IWSG - March
The most interesting thing I've found is Kristen Lamb's We Are Not Alone method of connecting with people. I've been reading her book, Rise of the Machines -- Human Authors in a Digital World. It's a bit basic at moments - like when she, for example, defines a Tweet - but some of the concepts she talks about hit on truths that I'd been intuiting but hadn't quite solidified as a concept. One of those is that writers on social media seem to primarily socialize with other writers, which is not a particularly effective way to sell books. Now, I recognize the irony of talking about this on IWSG day, I do. But bear with me! She says that it's good to do some socializing with writers, because of course fellow writers are the only ones who understand this particular brand of craziness and we need to have people on our side (hence, IWSG).
But in order to build a true base of supporters that will sell books, it is necessary to connect with people who are NOT writers, or even necessarily "avid readers". Think about all those people on Twitter who claim to have a huge base of "avid readers" as followers. Have you looked at the list? It's mostly all our writing friends!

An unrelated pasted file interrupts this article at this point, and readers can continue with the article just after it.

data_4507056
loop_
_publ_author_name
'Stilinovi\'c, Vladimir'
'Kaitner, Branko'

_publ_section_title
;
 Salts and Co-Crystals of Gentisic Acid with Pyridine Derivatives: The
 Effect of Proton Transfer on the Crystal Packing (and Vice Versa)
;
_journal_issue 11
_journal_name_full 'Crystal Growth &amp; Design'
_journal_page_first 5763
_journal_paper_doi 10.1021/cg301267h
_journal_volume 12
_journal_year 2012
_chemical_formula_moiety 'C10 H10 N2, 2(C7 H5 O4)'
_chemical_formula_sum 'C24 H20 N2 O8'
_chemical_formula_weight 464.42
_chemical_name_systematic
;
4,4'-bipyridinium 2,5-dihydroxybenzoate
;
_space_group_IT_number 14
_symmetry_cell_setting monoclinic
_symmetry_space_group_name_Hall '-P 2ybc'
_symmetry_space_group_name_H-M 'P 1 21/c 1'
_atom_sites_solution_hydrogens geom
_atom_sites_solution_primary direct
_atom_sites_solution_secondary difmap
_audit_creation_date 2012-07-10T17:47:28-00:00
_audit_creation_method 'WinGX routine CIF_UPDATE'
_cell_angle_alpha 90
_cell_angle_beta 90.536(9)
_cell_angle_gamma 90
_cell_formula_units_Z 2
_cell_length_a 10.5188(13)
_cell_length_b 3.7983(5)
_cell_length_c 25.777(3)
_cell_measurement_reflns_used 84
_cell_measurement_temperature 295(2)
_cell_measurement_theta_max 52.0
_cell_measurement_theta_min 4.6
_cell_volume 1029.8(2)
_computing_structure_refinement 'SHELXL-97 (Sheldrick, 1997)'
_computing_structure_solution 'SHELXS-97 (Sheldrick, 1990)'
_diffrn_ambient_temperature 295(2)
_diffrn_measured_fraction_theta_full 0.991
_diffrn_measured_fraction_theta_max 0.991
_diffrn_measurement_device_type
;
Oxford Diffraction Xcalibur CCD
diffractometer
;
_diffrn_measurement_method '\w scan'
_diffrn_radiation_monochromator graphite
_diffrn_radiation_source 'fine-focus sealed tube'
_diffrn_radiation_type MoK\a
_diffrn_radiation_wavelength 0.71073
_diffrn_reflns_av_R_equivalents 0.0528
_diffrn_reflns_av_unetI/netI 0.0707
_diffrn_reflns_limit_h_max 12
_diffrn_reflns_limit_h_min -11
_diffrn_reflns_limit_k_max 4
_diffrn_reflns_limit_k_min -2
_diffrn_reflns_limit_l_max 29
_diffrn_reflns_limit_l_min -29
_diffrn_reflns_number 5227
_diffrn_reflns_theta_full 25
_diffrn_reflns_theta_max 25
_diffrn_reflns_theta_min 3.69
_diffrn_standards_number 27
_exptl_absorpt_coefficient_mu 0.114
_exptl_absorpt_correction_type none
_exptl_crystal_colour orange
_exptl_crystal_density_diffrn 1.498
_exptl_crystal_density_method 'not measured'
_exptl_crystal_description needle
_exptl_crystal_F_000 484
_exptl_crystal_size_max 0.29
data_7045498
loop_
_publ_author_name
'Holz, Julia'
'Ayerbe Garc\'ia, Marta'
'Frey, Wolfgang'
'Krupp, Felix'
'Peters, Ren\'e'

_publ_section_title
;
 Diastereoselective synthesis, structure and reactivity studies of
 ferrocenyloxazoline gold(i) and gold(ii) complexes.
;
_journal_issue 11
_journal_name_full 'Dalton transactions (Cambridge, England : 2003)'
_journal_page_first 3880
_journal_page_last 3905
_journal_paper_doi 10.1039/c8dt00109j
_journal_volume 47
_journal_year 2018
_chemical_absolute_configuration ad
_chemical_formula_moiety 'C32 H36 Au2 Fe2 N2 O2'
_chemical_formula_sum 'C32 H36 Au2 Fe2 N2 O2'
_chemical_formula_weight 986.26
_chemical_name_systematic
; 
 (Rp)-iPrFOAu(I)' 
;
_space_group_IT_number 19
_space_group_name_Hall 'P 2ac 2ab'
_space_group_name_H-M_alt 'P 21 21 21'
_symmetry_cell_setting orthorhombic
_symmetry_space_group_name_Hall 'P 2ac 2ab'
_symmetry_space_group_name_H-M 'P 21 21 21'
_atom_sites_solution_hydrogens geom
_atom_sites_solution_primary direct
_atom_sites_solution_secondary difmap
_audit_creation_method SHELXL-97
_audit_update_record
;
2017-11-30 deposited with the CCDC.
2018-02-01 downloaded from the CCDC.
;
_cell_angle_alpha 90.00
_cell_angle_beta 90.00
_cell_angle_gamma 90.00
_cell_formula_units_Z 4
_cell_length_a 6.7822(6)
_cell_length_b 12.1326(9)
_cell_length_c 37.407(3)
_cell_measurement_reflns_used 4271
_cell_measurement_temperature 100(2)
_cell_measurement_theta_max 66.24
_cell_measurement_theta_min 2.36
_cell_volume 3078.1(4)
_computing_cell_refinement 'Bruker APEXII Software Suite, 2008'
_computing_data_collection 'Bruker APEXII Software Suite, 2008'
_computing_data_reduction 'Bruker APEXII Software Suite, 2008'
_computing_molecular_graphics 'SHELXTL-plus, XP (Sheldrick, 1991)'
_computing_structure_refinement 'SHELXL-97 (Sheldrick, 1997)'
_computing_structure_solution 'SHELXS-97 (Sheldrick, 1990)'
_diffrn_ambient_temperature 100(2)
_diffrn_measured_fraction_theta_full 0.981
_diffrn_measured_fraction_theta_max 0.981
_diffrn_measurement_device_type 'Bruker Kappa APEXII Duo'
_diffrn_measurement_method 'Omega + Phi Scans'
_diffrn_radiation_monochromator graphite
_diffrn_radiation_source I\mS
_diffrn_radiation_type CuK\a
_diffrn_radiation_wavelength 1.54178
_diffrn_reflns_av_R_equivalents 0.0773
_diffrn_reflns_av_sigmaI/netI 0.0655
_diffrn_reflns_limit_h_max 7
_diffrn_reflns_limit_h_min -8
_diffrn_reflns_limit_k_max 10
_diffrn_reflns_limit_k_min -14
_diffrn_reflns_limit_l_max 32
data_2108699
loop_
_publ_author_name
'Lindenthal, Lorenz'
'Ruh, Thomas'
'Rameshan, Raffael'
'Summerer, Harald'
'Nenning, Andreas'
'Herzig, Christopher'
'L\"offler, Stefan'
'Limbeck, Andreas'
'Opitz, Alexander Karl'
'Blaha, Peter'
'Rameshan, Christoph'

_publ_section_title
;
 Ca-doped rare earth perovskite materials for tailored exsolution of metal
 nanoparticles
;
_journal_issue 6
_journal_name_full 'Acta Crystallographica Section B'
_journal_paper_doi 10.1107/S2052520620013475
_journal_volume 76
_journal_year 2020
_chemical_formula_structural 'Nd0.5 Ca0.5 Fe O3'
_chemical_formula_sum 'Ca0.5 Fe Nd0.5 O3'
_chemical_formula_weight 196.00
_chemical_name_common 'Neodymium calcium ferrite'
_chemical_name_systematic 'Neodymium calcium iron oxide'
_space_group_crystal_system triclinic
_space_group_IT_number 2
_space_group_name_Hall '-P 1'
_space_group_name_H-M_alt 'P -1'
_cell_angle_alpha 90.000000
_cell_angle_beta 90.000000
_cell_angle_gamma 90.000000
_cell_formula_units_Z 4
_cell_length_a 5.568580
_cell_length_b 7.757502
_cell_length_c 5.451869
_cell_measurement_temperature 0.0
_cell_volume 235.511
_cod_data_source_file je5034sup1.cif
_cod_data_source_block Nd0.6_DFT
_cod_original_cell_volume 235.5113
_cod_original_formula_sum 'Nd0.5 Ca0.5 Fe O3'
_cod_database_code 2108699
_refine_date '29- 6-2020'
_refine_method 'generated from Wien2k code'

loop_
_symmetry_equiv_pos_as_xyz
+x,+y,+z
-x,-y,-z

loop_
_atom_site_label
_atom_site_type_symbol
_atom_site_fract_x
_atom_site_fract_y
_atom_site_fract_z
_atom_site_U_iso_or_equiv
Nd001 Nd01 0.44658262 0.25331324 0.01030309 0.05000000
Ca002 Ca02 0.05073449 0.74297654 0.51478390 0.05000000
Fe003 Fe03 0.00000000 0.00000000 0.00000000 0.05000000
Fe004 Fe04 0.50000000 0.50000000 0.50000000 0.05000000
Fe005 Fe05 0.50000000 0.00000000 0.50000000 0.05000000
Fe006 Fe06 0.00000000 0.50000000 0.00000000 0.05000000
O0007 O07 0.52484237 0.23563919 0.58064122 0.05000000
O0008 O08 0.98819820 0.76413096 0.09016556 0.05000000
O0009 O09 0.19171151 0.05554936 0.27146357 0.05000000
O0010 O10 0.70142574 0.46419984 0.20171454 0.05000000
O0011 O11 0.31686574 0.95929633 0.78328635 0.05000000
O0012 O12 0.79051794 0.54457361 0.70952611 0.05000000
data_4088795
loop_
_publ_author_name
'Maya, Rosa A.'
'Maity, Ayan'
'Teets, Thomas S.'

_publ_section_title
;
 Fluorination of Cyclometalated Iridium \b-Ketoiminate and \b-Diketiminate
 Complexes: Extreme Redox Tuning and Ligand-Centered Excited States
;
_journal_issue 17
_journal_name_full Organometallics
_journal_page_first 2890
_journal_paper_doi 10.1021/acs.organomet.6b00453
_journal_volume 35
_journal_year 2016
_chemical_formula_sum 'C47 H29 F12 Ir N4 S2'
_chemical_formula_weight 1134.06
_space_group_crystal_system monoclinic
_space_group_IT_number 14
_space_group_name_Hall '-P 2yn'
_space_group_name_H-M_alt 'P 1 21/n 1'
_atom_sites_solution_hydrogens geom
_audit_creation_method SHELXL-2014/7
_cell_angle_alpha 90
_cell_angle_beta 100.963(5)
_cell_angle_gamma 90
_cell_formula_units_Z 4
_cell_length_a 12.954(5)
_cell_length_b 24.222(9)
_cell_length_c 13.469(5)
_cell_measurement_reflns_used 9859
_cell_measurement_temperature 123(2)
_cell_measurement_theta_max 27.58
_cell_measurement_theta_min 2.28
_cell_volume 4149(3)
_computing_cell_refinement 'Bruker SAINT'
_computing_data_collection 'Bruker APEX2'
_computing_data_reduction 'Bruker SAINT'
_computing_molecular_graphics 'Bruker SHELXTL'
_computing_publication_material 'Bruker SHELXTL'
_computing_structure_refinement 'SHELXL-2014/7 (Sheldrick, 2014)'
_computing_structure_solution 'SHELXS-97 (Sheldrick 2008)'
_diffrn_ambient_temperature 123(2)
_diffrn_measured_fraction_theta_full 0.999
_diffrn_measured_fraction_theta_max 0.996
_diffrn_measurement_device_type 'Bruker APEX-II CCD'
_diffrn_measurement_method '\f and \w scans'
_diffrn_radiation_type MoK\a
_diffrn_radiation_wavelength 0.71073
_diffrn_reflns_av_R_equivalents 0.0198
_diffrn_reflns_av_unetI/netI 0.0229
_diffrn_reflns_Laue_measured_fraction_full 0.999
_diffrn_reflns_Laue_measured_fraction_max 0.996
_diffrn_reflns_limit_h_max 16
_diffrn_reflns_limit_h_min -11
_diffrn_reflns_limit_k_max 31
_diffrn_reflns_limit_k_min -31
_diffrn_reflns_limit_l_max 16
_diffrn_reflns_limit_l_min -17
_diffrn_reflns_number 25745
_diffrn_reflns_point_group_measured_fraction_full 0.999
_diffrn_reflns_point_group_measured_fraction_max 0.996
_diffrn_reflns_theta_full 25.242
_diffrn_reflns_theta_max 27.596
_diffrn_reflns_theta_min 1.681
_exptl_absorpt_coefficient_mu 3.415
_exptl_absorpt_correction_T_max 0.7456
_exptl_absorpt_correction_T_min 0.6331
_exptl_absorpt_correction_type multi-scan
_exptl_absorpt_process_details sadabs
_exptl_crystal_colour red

The goal is to connect on social media with everyone else, in hopes that they will share the awesome'ness of your book with their friends, and help you go viral. A great example of this is Alex J Cavanaugh's recent success with his book CassaFire. The man is everywhere in the blogosphere and is a super nice guy, so when he asked for help promoting, people stepped up. And he sold TONS of books. Success!
Part of how to accomplish this is to let people see you as a person, not just as a writer. You also have to show that you appreciate them as people, in return. It makes sense, right? When blogging or tweeting, if we're only posting about writing all the time, most folks aren't going to connect with that. But if we share our thoughts on the big game, or our favorite recipes, or cat pictures, or the beautiful places we've been, that is what captures the attention of the general population. It hits them in their heart, which is most likely what we aim to do with our books as well. We are storytellers, so we must tell stories to connect with our audience.
All this to say that in the midst of trying to finish book number two, I've also been considering a pretty major redirection in how I use social media. First things first, we need to finish Sky Pirates, but it's a lot to think about! Very interesting to think about, but a lot nonetheless.
How do you use social media? Are most of your friends/followers writers, or everyone else? Any success (or fail) stories to share?
This post brought to you by the Insecure Writer's Support Group - a bunch of lovely writers who help each other 'rock the neurotic writing world.'